The Play

(Comprehensive Guide to Drama)

Following the plot of John Gay’s The Beggar’s Opera (pr. 1728), Bertolt Brecht’s very different play traces the marriage of Polly Peachum to the notorious criminal Macheath, her father’s attempt to dissolve the union by turning Mac in, and Mac’s last-minute reprieve. Nominally divided into nine scenes spread over two acts, in fact the play is an episodic drama interrupted by songs (of which “Mac the Knife” is best known), by signboards suspended above the stage, by “interludes,” and by three “finales.” To gain a sense of it, one must suspend ordinary notions of realistic drama and enter into the spirit of what Brecht called epic theater.

The play begins with a prologue: a street scene in Soho, London’s red-light district. As the Ballad Singer sings “Mac the Knife,” beggars, thieves, and whores ply their trades with Mac appearing for a moment at the end, announced by Low-Dive Jenny. Act 1 opens in Peachum’s outfitting shop for beggars. He sings a parody “morning hymn” before cynically describing his business: charging beggars for their outfits and regulating where they can beg. As a beggar new to the game, his current customer, Filch, is being set up in the begging racket. As she prepares Filch’s outfit, Mrs. Peachum talks with her husband about their daughter, Polly, who is becoming romantically involved with Mac the Knife, to Mr. Peachum’s ire, and Mrs. Peachum’s pleasure. They discover that Polly has not been home all night and sing the “No They Can’t” song, the parents’ lament for romantic notions that leave the lovers “up to their arses in shit.”

Scene 2 shifts to a stable in Soho where Mac is celebrating his marriage to Polly. His gang members—Crook-Fingered Jake, Bob the Saw, and the rest—report in to Mac, explaining how they stole the furniture for the wedding reception. Putting on the airs of a bourgeois gentleman, Mac barks at his gang about their manners and flatters Polly with elaborate courtesy. Members of the Gang saw the legs off a harpsichord for the wedding table. Generally speaking, their antics burlesque middle-class weddings. Mac’s violence is near the surface, ready to leap out at his followers, whose fancy dress cannot conceal their barbaric manners. For entertainment, three of the gang sing the “Wedding Song for the Less Well-Off.” Polly returns the favor by singing “Pirate Jenny,” the chilling ballad of a barmaid whose pirate lover sails into the city, besieges it, and carries out her orders to behead everyone. Next the Reverend Kimball and Tiger Brown, the Sheriff, honor the groom with their presence. Brown and Mac celebrate their long friendship with the “Cannon Song,” a rousing satire on the kinship of the British colonial soldiers who chop “men of a different color” into “beefsteak tartare.” The scene ends with the revelation of the Gang’s wedding present: a bed for Mac and Polly, who end the scene with a romantic exchange that echoes the Peachums’ sarcastic parody in “No They Can’t.”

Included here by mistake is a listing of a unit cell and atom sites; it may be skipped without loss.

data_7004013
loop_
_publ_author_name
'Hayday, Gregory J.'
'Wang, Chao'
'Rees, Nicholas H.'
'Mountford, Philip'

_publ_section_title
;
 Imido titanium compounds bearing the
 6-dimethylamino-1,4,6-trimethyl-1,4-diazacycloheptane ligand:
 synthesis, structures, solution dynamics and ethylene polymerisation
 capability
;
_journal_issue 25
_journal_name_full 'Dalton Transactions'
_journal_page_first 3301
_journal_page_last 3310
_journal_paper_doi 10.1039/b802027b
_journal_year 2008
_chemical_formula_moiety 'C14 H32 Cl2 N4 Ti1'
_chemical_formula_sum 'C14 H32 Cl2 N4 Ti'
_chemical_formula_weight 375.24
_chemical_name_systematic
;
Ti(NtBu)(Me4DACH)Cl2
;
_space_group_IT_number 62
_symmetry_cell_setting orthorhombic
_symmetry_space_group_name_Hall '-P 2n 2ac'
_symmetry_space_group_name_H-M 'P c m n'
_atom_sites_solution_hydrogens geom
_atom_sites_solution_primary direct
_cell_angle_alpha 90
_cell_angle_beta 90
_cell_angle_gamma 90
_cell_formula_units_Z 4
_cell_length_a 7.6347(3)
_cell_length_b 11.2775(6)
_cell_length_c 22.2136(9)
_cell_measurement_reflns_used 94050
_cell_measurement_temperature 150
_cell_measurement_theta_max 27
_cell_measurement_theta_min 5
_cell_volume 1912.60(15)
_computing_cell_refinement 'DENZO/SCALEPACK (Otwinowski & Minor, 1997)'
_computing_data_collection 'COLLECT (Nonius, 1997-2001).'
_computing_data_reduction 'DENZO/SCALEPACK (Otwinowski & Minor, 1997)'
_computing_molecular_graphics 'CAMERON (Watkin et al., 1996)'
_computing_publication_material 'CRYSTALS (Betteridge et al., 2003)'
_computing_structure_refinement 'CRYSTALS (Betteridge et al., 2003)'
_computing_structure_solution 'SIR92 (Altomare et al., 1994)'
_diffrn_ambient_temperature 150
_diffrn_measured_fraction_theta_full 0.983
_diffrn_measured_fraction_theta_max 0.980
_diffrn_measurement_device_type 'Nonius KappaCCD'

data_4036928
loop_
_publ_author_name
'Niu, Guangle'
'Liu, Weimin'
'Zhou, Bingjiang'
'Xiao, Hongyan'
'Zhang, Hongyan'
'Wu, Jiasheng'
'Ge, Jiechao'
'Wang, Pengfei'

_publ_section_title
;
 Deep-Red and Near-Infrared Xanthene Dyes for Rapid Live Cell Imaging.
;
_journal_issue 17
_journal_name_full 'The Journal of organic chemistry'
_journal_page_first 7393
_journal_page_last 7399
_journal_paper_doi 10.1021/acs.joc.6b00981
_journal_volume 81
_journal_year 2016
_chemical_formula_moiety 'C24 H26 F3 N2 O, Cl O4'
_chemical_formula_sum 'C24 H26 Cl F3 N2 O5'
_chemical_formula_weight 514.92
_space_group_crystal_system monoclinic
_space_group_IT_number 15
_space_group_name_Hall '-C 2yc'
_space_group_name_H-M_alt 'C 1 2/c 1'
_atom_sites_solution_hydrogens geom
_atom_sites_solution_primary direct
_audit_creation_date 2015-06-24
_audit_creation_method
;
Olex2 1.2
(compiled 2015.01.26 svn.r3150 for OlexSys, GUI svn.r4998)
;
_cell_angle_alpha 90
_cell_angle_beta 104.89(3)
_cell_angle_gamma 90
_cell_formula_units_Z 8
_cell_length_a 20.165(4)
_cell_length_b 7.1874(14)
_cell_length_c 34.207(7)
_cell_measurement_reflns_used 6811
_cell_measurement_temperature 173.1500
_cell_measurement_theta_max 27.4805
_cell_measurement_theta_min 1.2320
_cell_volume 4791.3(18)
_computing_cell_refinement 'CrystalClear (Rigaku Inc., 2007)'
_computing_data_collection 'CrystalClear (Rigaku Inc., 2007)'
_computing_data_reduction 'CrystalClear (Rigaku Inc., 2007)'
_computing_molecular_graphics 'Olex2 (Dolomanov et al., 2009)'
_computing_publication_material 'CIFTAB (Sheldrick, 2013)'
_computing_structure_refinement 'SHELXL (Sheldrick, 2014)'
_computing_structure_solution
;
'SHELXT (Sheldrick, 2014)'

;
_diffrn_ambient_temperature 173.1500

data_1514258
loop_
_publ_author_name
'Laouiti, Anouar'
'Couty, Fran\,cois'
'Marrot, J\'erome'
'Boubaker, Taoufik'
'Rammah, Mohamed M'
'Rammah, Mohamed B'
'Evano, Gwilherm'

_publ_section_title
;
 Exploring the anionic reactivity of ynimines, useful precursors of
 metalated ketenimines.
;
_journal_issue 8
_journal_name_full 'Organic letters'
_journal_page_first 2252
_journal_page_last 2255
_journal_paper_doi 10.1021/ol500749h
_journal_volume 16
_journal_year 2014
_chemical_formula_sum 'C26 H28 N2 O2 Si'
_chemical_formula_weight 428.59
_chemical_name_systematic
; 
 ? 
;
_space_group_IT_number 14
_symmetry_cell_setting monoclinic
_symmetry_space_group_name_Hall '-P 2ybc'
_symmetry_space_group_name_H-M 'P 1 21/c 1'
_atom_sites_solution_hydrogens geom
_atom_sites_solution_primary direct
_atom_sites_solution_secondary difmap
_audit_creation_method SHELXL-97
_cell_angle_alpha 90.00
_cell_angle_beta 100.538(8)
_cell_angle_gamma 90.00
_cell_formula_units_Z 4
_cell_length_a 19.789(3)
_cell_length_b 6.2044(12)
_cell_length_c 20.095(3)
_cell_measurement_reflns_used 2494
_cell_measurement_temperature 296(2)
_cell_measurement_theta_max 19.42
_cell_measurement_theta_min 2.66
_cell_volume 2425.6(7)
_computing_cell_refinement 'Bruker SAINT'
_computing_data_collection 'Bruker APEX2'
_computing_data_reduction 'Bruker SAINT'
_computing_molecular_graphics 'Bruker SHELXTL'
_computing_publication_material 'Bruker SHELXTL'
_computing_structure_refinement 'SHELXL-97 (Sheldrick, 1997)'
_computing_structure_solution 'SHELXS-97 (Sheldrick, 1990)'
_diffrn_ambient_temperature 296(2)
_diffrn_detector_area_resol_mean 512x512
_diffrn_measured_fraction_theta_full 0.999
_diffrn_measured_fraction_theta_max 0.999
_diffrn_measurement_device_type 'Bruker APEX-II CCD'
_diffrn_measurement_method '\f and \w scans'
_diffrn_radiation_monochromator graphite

A sign reading to peachum, aware of the hardness of the world, the loss of his daughter means utter ruin marks the beginning of scene 3. In the “Barbara Song,” Polly sings to her parents about her yielding to Mac, the man without manners to whom she could not say no. They are upset that she has married a “notorious criminal.” Then a beggar enters, complaining that he does not have a proper stump. Peachum urges that Polly divorce Mac for his money. Overheard by Polly, Mr. and Mrs. Peachum plot to turn Mac in, proclaiming (against Polly’s belief) that Mac can be apprehended where he always is, “holed up with his tarts.” Polly thinks Mac’s friendship with Tiger Brown will protect him. To close the scene, she joins her parents in singing the...

(The entire section is 1559 words.)